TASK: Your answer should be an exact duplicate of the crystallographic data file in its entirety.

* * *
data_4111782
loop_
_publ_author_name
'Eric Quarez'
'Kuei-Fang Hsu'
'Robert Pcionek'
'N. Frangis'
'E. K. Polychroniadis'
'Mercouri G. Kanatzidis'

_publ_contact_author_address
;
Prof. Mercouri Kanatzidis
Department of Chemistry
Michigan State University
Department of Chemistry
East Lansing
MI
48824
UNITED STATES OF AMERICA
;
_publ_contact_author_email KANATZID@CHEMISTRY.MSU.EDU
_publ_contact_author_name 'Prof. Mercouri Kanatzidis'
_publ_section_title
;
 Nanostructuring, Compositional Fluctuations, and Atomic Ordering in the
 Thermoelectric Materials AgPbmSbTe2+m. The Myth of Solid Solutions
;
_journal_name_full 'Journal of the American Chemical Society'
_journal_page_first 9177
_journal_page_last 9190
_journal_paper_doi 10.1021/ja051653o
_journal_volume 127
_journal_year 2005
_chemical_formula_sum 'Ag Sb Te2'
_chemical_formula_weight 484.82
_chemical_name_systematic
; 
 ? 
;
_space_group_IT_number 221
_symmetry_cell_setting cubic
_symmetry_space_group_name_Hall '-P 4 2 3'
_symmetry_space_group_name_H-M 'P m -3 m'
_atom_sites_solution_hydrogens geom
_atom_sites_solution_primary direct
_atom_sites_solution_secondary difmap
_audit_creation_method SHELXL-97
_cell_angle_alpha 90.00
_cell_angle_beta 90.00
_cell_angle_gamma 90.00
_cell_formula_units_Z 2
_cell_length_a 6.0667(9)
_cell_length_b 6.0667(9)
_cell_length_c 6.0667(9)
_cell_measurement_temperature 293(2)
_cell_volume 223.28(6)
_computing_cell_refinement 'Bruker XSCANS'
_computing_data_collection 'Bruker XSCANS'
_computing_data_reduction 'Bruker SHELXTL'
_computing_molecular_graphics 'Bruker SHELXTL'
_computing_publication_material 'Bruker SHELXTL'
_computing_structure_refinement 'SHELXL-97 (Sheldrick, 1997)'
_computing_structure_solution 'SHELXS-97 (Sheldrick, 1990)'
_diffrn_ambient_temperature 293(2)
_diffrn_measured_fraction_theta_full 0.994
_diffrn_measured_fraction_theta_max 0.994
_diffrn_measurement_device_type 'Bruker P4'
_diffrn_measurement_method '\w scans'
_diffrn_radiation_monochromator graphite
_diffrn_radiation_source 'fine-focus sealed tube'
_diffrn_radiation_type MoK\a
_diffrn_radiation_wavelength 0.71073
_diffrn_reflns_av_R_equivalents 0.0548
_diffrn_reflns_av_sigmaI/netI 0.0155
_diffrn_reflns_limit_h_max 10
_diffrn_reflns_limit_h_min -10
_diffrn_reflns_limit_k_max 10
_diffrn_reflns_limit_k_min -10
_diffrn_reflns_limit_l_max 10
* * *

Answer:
data_4111782
loop_
_publ_author_name
'Eric Quarez'
'Kuei-Fang Hsu'
'Robert Pcionek'
'N. Frangis'
'E. K. Polychroniadis'
'Mercouri G. Kanatzidis'

_publ_contact_author_address
;
Prof. Mercouri Kanatzidis
Department of Chemistry
Michigan State University
Department of Chemistry
East Lansing
MI
48824
UNITED STATES OF AMERICA
;
_publ_contact_author_email KANATZID@CHEMISTRY.MSU.EDU
_publ_contact_author_name 'Prof. Mercouri Kanatzidis'
_publ_section_title
;
 Nanostructuring, Compositional Fluctuations, and Atomic Ordering in the
 Thermoelectric Materials AgPbmSbTe2+m. The Myth of Solid Solutions
;
_journal_name_full 'Journal of the American Chemical Society'
_journal_page_first 9177
_journal_page_last 9190
_journal_paper_doi 10.1021/ja051653o
_journal_volume 127
_journal_year 2005
_chemical_formula_sum 'Ag Sb Te2'
_chemical_formula_weight 484.82
_chemical_name_systematic
; 
 ? 
;
_space_group_IT_number 221
_symmetry_cell_setting cubic
_symmetry_space_group_name_Hall '-P 4 2 3'
_symmetry_space_group_name_H-M 'P m -3 m'
_atom_sites_solution_hydrogens geom
_atom_sites_solution_primary direct
_atom_sites_solution_secondary difmap
_audit_creation_method SHELXL-97
_cell_angle_alpha 90.00
_cell_angle_beta 90.00
_cell_angle_gamma 90.00
_cell_formula_units_Z 2
_cell_length_a 6.0667(9)
_cell_length_b 6.0667(9)
_cell_length_c 6.0667(9)
_cell_measurement_temperature 293(2)
_cell_volume 223.28(6)
_computing_cell_refinement 'Bruker XSCANS'
_computing_data_collection 'Bruker XSCANS'
_computing_data_reduction 'Bruker SHELXTL'
_computing_molecular_graphics 'Bruker SHELXTL'
_computing_publication_material 'Bruker SHELXTL'
_computing_structure_refinement 'SHELXL-97 (Sheldrick, 1997)'
_computing_structure_solution 'SHELXS-97 (Sheldrick, 1990)'
_diffrn_ambient_temperature 293(2)
_diffrn_measured_fraction_theta_full 0.994
_diffrn_measured_fraction_theta_max 0.994
_diffrn_measurement_device_type 'Bruker P4'
_diffrn_measurement_method '\w scans'
_diffrn_radiation_monochromator graphite
_diffrn_radiation_source 'fine-focus sealed tube'
_diffrn_radiation_type MoK\a
_diffrn_radiation_wavelength 0.71073
_diffrn_reflns_av_R_equivalents 0.0548
_diffrn_reflns_av_sigmaI/netI 0.0155
_diffrn_reflns_limit_h_max 10
_diffrn_reflns_limit_h_min -10
_diffrn_reflns_limit_k_max 10
_diffrn_reflns_limit_k_min -10
_diffrn_reflns_limit_l_max 10